Prolific and playful Spanish designer Jaime Hayon designs the brilliant Catch Chair for&Tradition. His quirky language evokes the body; the arms hug the sitter
Brazilian rising star Zanini de Zanine loves the chunky. His Inflated Wood chair for Cappellini combines cartoon-like over-scale with a sensual appreciation of the grain and mass of reclaimed Brazilian hardwood
Japanese design desiderati Nendo seem to crop up in all quarters. At Caesterstone their signature simplicity combines separate tablets of stone together, each with a single support
Super thin rod and a vocabulary of ironic elementalism has given birth to Konstanin Grcic’s Traffic series for Magis. Block-like upholstery appears suspended above a structure with medical connotations
Far from their world of limited editions, Cliff Shelving, Nendo’s first design for Kartell, celebrates the company’s skill with plastic both as a material and as an industrial product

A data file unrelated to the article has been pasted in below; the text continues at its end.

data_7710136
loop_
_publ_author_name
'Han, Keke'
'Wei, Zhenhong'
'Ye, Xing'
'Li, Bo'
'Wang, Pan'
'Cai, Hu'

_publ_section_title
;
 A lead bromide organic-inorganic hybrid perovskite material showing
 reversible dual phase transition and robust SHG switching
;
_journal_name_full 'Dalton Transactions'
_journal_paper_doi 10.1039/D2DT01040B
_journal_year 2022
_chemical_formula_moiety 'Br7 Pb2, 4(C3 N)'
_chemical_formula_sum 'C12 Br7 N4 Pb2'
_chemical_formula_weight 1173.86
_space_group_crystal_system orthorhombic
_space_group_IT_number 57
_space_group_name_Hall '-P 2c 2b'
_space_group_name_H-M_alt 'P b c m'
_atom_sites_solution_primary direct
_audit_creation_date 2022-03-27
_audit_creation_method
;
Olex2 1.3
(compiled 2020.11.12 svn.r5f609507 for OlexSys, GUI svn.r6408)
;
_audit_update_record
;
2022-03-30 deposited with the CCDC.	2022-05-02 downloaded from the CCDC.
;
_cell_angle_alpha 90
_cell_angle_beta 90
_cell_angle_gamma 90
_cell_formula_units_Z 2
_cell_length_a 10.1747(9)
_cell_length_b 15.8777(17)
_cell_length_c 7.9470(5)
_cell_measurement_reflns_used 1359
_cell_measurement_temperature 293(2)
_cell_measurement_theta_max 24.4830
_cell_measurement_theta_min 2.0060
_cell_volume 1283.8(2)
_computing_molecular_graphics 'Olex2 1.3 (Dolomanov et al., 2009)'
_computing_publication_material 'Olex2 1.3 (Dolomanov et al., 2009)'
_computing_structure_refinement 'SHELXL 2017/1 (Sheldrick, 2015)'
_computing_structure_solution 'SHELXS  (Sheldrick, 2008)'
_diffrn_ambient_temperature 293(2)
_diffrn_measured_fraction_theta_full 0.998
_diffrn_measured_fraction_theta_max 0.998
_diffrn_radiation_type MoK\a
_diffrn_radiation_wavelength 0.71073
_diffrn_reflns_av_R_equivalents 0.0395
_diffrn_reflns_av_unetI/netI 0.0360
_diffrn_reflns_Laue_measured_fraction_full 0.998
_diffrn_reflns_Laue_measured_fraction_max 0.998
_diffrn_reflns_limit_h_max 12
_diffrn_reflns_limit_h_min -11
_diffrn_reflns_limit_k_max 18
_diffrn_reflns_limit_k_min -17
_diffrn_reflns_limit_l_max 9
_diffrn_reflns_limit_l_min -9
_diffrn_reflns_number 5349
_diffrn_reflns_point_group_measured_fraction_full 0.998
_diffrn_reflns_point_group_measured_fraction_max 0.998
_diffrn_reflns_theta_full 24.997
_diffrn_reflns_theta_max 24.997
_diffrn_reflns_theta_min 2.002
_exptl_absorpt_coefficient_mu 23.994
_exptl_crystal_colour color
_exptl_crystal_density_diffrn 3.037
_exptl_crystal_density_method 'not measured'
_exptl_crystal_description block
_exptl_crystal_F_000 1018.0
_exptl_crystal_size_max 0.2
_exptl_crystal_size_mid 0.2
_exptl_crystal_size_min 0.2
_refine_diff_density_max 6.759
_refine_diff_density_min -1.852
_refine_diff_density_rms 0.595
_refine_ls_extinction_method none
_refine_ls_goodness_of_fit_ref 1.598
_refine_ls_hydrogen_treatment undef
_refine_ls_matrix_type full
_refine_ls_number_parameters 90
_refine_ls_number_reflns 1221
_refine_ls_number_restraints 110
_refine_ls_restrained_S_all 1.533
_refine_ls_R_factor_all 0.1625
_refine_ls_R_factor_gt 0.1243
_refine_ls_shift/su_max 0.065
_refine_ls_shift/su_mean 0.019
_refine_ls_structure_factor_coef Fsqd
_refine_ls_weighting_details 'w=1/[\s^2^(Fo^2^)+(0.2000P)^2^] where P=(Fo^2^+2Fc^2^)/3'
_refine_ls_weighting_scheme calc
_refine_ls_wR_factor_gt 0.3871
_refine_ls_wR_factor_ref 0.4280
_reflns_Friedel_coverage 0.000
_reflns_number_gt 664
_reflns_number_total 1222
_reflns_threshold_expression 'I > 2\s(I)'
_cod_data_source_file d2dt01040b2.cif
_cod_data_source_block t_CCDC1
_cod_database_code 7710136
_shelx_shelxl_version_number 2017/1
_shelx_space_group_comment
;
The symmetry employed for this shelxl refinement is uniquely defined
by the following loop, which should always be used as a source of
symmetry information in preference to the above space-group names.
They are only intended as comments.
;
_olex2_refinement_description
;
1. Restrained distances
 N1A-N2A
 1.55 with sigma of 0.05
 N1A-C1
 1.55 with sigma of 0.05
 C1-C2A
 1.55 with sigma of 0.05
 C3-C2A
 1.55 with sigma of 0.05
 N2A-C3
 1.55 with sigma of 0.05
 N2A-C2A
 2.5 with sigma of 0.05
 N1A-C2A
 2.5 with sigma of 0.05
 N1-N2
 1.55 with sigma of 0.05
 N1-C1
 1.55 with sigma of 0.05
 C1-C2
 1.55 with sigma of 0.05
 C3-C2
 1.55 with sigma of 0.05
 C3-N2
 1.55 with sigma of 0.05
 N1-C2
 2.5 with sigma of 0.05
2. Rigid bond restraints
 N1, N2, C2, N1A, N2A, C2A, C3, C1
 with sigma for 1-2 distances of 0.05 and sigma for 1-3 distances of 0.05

Firmly on the limited edition front, Nendo’s collaboration with Dilmos demonstrates their breadth in approach while using one material - glass. This cut Baccarat goblet has been reheated to soften its sharp edges to remarkable effect
London-based designers Odd Matter created this exquisite limited lighting piece for Vessel Gallery. Faces of tinted glass are fused in a clever process of copper deposit that results in a granular surface
My own Carry Artid lamps for Secondome Editions seem to reverberate as if a solidification of the light source itself. They are derived from a series of five vases in glass that reflect a family of iconic forms